At 4:45 this morning fierce winds knocked down two of our large pines sending one to the ground shaking and groaning as it fell and the other into our house. For about 15 minutes it sounded as if the house itself were about to fall. I actually shouted to Chuck: “The house is going!” In actuality it was the second pine falling onto the roof. The force of the fall as it hit the roof broke its eight-foot crown right off and sent it sailing over the peak of the house. “We’re in the Wizard of Oz!” Chuck said, as it landed with a shattering crash onto the deck right outside our bedroom. “Oh my god! There’s a pine tree on the deck! Where the heck did that come from?” I wondered. “We don’t have any pines near the deck.”
My daughter, who was asleep upstairs, came running downstairs as the first pine tree crashed past her window and just as the other punctured the roof a few feet from her bed. Opening the front door we saw the extent of the damage and even in the dark we could see that it looked pretty bad. The two tall pines, 80-100 feet high, which we always suspected of being vulnerable to the kinds of winds we get up on our little hill lay sprawled out, their roots yanked from the ground, huge holes exposing the earth that had been their home for the past 40 years.
Those trees were also resting and nesting places for numerous birds and they have been flying around in frantic disbelief all morning. It’s still quite windy as I write this and I’m a little worried that the last pine too will topple onto the house. About 5 years ago the fourth one went down in a similar windstorm, though it fell away from the house taking out the electric box as it went. We are lucky that the side of the house that was damaged this morning does not house any wires or lines of importance, so I sit comfortably enough inside at my computer, though if it rains again we fear more damage. The insurance company has been called and the first project is to get the tree off the house. I’m waiting for my neighbor, a tree man, to come and take a look.
I had planned to write about the process of recapitulation again today, with the idea of acquiescence uppermost in my mind. I am not surprised to be dealing with the loss of the presence of these two powerful trees for they are showing us something that we as humans have such a hard time with: letting ourselves fall.
As I neared the end of my recapitulation journey I had a powerful dream that signified for me why it had been so important to learn how to acquiesce to the process of that journey. In the dream I was preparing to meet my adversary, a huge space age monster, as big as a building, made of solid gleaming metal equipped with weapons of all kinds. I was dressed in a tattered padded dress with a tool belt tied around my waist that did not have any tools in it, but I knew I did not need weapons. The only things I needed were inner calm, balance, perseverance, the ability to remain in total alignment with the inner self and the ability to shift at the right moment. During the course of the dream I outwitted the terrible monster simply by remaining aware and alert. With utter calmness and balance I simply shifted out of his way, incrementally moving at exactly the right moment into the right position as I watched him repeatedly lunge at me and fall to the ground, his bulk no match for my agile accuracy.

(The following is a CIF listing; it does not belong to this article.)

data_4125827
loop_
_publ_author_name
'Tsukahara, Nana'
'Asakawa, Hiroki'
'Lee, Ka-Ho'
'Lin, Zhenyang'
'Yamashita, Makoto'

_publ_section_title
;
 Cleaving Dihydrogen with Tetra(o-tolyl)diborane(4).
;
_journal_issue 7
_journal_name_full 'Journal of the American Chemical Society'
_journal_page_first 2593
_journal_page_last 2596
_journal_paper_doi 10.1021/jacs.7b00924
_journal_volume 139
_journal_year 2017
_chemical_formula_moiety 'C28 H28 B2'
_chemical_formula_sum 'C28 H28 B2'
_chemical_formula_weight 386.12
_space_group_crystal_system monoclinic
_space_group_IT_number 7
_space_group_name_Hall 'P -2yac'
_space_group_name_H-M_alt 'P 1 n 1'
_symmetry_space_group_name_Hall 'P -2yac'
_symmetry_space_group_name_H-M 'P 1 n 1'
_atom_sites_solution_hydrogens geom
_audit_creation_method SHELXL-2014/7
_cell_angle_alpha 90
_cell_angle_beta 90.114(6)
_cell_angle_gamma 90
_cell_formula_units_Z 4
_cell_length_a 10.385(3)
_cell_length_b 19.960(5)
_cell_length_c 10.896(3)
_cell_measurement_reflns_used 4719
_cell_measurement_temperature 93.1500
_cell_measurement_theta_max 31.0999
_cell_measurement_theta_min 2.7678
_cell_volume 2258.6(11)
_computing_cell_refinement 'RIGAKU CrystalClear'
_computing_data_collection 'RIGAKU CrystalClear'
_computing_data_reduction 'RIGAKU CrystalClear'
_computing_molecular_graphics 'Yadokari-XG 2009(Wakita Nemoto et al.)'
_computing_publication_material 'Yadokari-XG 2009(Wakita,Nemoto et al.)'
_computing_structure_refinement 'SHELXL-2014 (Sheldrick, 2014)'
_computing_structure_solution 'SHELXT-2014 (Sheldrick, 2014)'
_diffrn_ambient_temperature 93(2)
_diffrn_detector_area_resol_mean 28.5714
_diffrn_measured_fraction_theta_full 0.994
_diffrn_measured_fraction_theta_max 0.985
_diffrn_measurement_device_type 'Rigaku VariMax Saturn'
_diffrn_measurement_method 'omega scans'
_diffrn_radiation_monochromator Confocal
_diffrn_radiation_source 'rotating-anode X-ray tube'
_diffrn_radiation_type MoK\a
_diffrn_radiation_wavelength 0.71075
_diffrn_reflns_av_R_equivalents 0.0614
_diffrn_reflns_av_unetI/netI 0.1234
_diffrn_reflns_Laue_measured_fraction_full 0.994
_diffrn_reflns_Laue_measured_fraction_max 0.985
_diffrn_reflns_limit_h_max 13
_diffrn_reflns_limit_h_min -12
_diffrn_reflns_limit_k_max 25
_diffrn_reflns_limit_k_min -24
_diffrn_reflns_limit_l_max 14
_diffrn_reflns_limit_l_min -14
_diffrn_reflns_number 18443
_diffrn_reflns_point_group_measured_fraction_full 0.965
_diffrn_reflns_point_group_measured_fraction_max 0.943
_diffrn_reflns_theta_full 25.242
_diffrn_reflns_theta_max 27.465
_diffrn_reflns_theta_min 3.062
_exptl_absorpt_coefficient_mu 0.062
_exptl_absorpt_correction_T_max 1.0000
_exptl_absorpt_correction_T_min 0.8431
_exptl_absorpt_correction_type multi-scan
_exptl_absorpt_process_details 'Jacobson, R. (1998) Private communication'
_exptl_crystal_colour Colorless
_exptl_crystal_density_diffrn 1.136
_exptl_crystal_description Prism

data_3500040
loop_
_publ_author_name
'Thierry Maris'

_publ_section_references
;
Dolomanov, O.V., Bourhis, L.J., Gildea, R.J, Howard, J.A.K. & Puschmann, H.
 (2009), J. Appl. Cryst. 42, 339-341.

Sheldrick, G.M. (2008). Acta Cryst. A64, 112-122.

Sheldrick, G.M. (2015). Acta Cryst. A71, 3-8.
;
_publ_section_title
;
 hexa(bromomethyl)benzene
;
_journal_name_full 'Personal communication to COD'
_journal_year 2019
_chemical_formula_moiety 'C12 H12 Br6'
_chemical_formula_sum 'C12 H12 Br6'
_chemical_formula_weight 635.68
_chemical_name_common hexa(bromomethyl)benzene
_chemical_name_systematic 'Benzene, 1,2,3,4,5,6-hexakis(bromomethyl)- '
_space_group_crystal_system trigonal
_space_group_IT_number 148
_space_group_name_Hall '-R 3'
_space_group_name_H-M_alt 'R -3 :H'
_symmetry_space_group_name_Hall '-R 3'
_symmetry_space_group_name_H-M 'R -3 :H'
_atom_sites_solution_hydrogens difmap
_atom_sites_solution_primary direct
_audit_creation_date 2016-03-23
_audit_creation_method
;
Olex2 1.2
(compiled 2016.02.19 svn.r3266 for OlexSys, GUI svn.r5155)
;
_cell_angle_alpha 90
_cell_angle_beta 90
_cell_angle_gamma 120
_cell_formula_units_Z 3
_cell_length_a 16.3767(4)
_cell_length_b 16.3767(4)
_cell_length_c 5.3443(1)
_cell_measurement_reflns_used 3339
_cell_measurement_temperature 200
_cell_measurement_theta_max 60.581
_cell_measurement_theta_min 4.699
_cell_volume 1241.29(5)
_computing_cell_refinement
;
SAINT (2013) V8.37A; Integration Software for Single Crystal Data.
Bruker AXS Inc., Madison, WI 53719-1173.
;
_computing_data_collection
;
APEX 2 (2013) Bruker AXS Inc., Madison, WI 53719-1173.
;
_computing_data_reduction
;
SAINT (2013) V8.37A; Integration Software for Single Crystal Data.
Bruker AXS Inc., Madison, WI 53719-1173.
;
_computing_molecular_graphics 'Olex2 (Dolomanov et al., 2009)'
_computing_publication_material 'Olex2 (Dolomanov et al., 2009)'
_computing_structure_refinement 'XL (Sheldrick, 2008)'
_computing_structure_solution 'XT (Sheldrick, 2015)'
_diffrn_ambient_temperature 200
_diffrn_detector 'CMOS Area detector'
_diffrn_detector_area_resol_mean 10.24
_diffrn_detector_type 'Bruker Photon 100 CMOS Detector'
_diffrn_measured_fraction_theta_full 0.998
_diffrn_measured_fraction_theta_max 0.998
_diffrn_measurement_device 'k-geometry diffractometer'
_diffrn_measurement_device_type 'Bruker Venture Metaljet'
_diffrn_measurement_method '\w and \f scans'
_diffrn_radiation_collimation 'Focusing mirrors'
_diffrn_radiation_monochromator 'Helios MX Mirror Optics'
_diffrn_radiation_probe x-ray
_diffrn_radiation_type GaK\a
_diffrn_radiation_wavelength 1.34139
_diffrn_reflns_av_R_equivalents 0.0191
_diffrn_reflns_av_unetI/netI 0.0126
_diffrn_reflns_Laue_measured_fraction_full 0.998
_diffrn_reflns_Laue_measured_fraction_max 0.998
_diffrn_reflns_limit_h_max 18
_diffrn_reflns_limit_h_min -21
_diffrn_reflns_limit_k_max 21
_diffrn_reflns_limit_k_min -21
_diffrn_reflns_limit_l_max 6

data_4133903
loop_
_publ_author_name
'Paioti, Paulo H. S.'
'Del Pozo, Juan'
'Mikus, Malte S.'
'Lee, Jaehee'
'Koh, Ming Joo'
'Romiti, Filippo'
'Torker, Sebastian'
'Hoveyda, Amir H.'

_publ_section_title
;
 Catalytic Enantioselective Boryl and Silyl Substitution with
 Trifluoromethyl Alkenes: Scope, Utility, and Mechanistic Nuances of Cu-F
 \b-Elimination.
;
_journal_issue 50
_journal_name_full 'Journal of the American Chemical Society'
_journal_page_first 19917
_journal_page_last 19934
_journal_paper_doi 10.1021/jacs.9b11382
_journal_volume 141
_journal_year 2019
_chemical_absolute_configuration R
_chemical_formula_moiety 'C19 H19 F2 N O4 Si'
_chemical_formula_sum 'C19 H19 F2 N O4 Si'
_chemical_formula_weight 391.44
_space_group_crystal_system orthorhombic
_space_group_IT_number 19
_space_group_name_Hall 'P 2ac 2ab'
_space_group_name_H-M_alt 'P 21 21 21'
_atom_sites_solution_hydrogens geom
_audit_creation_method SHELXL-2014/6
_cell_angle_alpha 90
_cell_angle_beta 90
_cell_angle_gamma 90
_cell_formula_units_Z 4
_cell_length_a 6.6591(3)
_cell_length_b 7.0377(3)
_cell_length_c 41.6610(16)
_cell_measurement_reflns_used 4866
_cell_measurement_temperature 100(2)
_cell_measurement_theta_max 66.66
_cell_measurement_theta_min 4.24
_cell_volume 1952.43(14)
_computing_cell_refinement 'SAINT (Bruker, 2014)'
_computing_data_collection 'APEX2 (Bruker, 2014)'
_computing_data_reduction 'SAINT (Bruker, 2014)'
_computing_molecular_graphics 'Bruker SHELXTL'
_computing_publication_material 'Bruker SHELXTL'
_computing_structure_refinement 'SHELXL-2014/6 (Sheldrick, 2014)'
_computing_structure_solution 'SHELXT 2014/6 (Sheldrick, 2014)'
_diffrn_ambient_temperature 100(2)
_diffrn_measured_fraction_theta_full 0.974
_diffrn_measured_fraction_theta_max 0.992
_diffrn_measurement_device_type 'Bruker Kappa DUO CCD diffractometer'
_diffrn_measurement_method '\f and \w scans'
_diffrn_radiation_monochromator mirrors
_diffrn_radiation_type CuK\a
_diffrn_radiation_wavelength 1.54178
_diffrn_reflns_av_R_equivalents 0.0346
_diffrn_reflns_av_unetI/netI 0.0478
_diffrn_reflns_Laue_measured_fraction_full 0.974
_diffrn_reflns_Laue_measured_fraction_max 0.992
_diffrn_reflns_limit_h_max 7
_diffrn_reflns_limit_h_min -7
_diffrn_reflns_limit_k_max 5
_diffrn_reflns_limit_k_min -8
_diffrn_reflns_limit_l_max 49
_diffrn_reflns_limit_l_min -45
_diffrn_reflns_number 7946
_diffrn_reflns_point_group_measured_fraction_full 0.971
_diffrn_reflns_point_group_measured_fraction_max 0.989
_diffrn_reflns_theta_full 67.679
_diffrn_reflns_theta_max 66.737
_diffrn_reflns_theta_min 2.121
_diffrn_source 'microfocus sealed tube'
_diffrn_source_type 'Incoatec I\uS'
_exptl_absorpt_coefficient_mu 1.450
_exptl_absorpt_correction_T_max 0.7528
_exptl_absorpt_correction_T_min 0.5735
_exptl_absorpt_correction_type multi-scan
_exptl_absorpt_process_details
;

From this dream I understood that during the process of my recapitulation I had learned not only how to successfully fight off an old monster from the past but that I had also won the battle against resistance to change. To begin with, I had to learn that I couldn’t move on in my life until I learned that things could change. That was the first big insight, and the second was as simple as surrendering to healing, yet it was the hardest thing I had ever done. I had to fall, like those two pines, in order for things to change and for eventual healing to happen.
This is what we must all do, surrender to the journey of confrontation with the inner demons and find the path to healing. The inner demons may not be fully known until we allow for change and even the path may not always be clear at times either. But with perseverance, by staying connected to the personal inner journey, the path undoubtedly reappears when we most need it. And it is indeed a path of surrender, first to the most apparent truths of the self and then to the most hidden ones as well. We can learn to accept the journey as one of healing, even as we struggle daily with what comes to awaken us to the deeper self, by surrendering to the natural process of our personal recapitulation.
Chuck and I have both loved those pine trees for the shade and privacy they gave us and known that some day they would have to come down. We were not yet ready to lose them, but now we are forced to face what the loss of them means. We must prepare for a new look to our front yard and get used to a new kind of exposure. We will get more sunlight into the house, but we will feel the heat in the summer as well. I think the recapitulation lesson here is that like the pine trees falling in the wind, sometimes our recapitulation comes to greet us unexpectedly, in abrupt and forceful ways. Sometimes we do not have a choice. Sometimes we must acquiesce to nature’s will and fall in the wind. Sometimes the power of nature, inside or outside of us, is all we need in order to surrender to the healing journey.
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Sending you all love and good wishes,